Communities, Part 2: This Isn't for Everyone

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Y’all may not know this, but when you unsubscribe from a newsletter, the person on the other end can tell that you did it. Unlike with social media, where the friend or follower count drops but the specific culprit remains a mystery, with email marketing it’s right there on the screen: the email address of the person who no longer wants to receive the sender’s precious emails. And until fairly recently, I would feel a little pang whenever I saw someone had unsubscribed from my list. I was trying to appeal to everyone, and felt I hadn’t succeeded in that goal when someone unsubscribed. But, if you’re like me and struggle with wanting everyone to like you (thanks, The Patriarchy), I hope this inside knowledge won’t keep you from unsubscribing from emails that you don’t want to receive. Because actually, you’d be doing the sender a favor.

In part one of this three-part series, I described how we have moved away from broadly shared experiences—watching the nightly news, shopping at department stores, and seeing the same commercials on TV—and have found ourselves in little communities, communities that can feel like the whole world to us, but are in fact just one curated set of experiences for the particular people who feel an affinity for that community. There are good and bad sides to this state of affairs, but regardless, this is how it is now. This shift has had a profound effect on how we market things to people, and even on the kinds of things we choose to make for them.

In the past, a product was most likely to find commercial success if it was palatable to most people. In order to make something appeal to the masses, it had to avoid extremes. It couldn’t be too risky, or too bold. People had a loose set of shared experiences (network TV comes to mind) and the products they were offered stemmed from those experiences. They decided whether they were going to buy something based on whether it fit with their narrative of themselves, which was in turn shaped by influences that were, by necessity, mainstream. (This whole paragraph is a little outside of my area of expertise, but I’m going to, as they say, stride forth with the confidence of a mediocre white man.) Anyway, it was very hard to target the specific person who was most likely to buy your product, so it was better to blanket the market with ads in the hopes that the right person would see it. And it was best if the thing that you were selling would appeal to a lot of people, because either way you were forced to spend your ad dollars marketing to everyone. It was called mass marketing for a reason.

In order to make something appeal to the masses, it had to avoid extremes. It couldn’t be too risky, or too bold.

But these days, it’s so rare that I see ads for the next big game, Mercedes Benz, or Arby’s. What a relief; I am not their customer. On the other hand, pretty much every sponsor of my favorite podcasts has Inceptioned me with all my best ideas for what to spend money on, from what platform my website is on to how I listen to audiobooks. I’m going to need a new mattress soon, and if you’re in my special community, you know the one I’ll likely end up buying. But if you’re in a different community, you probably have no idea what I’m talking about.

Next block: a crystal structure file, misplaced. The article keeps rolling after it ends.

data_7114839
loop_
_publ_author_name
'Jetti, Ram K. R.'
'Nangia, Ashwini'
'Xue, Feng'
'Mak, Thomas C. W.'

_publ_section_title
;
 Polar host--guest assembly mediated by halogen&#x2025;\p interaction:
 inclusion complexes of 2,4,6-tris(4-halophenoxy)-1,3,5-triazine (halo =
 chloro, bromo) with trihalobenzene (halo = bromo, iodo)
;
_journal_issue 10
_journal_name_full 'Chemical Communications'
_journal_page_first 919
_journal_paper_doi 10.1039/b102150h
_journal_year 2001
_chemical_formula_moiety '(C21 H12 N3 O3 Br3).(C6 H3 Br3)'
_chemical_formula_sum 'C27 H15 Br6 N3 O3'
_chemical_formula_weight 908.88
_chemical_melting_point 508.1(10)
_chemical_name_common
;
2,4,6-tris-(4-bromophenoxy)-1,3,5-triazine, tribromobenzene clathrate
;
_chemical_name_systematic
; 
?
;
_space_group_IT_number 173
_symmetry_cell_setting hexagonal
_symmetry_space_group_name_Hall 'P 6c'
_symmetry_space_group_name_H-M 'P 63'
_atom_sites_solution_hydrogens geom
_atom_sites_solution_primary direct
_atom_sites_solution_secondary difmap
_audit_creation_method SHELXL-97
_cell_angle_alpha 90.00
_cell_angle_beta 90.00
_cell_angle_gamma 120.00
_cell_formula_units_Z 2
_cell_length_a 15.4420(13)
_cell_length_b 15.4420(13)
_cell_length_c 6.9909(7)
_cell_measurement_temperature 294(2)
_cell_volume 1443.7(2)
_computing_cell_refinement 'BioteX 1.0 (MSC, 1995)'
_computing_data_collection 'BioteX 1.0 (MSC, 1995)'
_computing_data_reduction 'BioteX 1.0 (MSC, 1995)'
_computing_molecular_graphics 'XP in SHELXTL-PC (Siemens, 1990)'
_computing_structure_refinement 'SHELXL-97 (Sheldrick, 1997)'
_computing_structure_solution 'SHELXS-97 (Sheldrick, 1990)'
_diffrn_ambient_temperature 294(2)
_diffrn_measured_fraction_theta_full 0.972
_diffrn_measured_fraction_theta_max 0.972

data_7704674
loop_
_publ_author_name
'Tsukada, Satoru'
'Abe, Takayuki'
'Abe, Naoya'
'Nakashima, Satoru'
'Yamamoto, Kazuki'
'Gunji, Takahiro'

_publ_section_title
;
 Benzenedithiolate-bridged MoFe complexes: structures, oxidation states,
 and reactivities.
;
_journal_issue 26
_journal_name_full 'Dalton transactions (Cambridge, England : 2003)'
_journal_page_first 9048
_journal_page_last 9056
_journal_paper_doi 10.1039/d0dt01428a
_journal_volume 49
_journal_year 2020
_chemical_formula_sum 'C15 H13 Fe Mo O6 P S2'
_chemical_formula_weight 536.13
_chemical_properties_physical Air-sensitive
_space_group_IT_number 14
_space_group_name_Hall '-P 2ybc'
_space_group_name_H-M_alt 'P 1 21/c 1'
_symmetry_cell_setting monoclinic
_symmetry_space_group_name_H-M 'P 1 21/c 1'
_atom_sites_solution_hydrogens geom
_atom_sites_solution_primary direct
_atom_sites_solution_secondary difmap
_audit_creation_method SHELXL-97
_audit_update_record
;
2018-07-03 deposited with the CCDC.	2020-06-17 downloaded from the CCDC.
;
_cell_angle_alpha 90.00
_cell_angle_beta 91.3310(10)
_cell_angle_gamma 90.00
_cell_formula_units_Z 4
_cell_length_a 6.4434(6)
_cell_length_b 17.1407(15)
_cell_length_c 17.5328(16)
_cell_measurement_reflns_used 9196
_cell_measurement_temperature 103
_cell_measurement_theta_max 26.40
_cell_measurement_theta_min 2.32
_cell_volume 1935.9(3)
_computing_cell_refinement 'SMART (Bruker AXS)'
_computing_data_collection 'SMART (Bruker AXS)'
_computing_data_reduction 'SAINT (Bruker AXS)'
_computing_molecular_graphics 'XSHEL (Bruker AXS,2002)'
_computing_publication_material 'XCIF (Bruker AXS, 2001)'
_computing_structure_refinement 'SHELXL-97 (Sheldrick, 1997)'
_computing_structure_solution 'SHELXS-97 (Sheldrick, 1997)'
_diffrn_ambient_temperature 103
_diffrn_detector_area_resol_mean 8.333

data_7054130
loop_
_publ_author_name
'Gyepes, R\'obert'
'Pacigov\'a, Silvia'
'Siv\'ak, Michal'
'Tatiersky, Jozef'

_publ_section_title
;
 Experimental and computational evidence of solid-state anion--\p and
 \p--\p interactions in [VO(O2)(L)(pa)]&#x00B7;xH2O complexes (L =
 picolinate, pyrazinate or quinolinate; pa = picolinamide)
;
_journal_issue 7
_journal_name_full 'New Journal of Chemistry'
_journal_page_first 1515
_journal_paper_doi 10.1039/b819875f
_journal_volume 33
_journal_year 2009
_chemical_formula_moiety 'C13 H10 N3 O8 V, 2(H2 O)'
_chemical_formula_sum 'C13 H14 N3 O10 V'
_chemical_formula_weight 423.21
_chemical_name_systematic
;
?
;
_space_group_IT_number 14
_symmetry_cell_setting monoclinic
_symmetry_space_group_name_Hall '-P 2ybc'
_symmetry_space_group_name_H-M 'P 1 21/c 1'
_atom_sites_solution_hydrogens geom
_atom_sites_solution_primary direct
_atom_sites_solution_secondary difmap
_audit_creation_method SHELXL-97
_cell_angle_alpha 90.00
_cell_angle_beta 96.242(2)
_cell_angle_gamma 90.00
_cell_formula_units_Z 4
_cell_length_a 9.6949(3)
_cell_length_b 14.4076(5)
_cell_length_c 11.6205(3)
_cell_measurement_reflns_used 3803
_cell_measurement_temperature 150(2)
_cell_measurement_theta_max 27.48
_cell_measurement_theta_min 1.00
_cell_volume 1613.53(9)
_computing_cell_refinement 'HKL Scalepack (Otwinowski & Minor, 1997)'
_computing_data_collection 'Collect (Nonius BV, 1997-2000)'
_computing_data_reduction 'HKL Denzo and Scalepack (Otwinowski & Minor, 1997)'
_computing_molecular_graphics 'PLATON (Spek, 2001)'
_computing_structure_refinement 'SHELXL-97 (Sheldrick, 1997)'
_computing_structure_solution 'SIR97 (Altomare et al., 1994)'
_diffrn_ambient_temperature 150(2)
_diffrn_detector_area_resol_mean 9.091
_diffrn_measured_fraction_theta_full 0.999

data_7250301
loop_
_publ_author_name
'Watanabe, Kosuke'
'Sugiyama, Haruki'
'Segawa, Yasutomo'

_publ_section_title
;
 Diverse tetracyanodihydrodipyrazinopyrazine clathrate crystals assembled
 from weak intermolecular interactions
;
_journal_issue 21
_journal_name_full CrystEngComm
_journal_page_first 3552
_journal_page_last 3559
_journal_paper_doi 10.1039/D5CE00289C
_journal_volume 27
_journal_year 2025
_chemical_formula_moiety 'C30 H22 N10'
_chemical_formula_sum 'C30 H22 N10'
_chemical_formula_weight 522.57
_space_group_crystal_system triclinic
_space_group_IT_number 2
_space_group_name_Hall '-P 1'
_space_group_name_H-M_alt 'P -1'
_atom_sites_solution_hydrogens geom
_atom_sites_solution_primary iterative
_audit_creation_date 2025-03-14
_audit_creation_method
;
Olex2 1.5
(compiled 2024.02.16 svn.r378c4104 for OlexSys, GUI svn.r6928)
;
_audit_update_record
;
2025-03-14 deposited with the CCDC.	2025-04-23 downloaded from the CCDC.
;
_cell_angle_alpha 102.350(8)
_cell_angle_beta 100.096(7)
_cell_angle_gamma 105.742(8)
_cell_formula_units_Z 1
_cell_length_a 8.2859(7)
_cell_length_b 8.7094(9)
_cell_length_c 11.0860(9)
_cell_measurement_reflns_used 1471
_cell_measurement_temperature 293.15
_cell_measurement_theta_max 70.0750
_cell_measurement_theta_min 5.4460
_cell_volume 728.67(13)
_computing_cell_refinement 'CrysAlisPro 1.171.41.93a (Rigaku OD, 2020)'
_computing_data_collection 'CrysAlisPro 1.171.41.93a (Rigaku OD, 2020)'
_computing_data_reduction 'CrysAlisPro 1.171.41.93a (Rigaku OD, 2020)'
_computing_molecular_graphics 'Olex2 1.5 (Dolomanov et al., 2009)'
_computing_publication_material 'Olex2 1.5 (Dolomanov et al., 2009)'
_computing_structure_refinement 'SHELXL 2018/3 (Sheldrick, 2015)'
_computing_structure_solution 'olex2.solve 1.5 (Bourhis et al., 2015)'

Since it’s now possible to speak directly to a hyper-specific group of people (and of course the factors that make this possible can be either innocuous or creepy), small business owners no longer have to bother the 99.9% of people who are never going to buy anything from us. What a relief to them, and to us! This ability means that now, instead of developing products that must have widespread appeal, we can make things that are bold, and special, and decidedly not for everyone. It’s now possible, advantageous in fact, to make things that are extreme in some way. We can make things that will catch the attention of a very specific audience, who we can now talk to directly without bothering anyone else.

Now we can make things that are bold, and special, and decidedly not for everyone.

So getting a rejection from a potential customer—in the form of an unfollow, an unsubscribe, or a good old-fashioned “no thanks”—is information, not failure. They’re helping you refine your understanding of the audience you’re speaking to. In fact, that person was not actually a “potential customer” in the first place, because a potential customer might one day buy something. And in order to do that, they have to opt in, to engage with what you’re sharing. They can’t be coerced, or tricked, or spammed with emails. Those days are mostly over, which is a relief to me, because it makes the whole prospect of marketing my work much more palatable.

Next week, in the last post of this three-part series, I’ll share more on the challenge of aligning my business with a particular community while maintaining my unique voice. In the meantime, get on the newsletter if you want more behind-the-scenes musings and info on this small business adventure. And, if you are a person getting marketed to (and you are), or a small business owner, I’d love to hear your thoughts on this post in the comments.


PS A lot of my ideas about marketing have been informed by the work of Seth Godin, specifically his latest book, This is Marketing. I find his Yoda-like communication style a little tiresome, but his ideas and generosity of spirit have had a profound effect on me.